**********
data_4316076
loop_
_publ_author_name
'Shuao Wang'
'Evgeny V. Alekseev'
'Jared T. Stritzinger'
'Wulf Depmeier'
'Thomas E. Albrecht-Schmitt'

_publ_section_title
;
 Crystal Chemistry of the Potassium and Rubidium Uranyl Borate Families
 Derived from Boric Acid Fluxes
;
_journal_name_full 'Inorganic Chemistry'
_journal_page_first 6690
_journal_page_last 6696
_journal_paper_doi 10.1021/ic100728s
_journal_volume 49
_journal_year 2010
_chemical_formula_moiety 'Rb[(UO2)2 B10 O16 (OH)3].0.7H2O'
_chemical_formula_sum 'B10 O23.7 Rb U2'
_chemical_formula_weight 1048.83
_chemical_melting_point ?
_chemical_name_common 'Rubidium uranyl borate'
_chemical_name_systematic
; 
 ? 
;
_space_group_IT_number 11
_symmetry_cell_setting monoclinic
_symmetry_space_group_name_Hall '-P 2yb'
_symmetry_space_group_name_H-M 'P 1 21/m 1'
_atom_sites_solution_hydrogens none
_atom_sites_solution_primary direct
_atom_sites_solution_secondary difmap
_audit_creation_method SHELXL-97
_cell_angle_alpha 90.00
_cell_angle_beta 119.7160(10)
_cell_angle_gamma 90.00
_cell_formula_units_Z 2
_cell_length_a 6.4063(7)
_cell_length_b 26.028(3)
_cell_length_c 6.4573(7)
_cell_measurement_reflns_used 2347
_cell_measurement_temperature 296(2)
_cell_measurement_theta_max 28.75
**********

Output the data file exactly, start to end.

data_4316076
loop_
_publ_author_name
'Shuao Wang'
'Evgeny V. Alekseev'
'Jared T. Stritzinger'
'Wulf Depmeier'
'Thomas E. Albrecht-Schmitt'

_publ_section_title
;
 Crystal Chemistry of the Potassium and Rubidium Uranyl Borate Families
 Derived from Boric Acid Fluxes
;
_journal_name_full 'Inorganic Chemistry'
_journal_page_first 6690
_journal_page_last 6696
_journal_paper_doi 10.1021/ic100728s
_journal_volume 49
_journal_year 2010
_chemical_formula_moiety 'Rb[(UO2)2 B10 O16 (OH)3].0.7H2O'
_chemical_formula_sum 'B10 O23.7 Rb U2'
_chemical_formula_weight 1048.83
_chemical_melting_point ?
_chemical_name_common 'Rubidium uranyl borate'
_chemical_name_systematic
; 
 ? 
;
_space_group_IT_number 11
_symmetry_cell_setting monoclinic
_symmetry_space_group_name_Hall '-P 2yb'
_symmetry_space_group_name_H-M 'P 1 21/m 1'
_atom_sites_solution_hydrogens none
_atom_sites_solution_primary direct
_atom_sites_solution_secondary difmap
_audit_creation_method SHELXL-97
_cell_angle_alpha 90.00
_cell_angle_beta 119.7160(10)
_cell_angle_gamma 90.00
_cell_formula_units_Z 2
_cell_length_a 6.4063(7)
_cell_length_b 26.028(3)
_cell_length_c 6.4573(7)
_cell_measurement_reflns_used 2347
_cell_measurement_temperature 296(2)
_cell_measurement_theta_max 28.75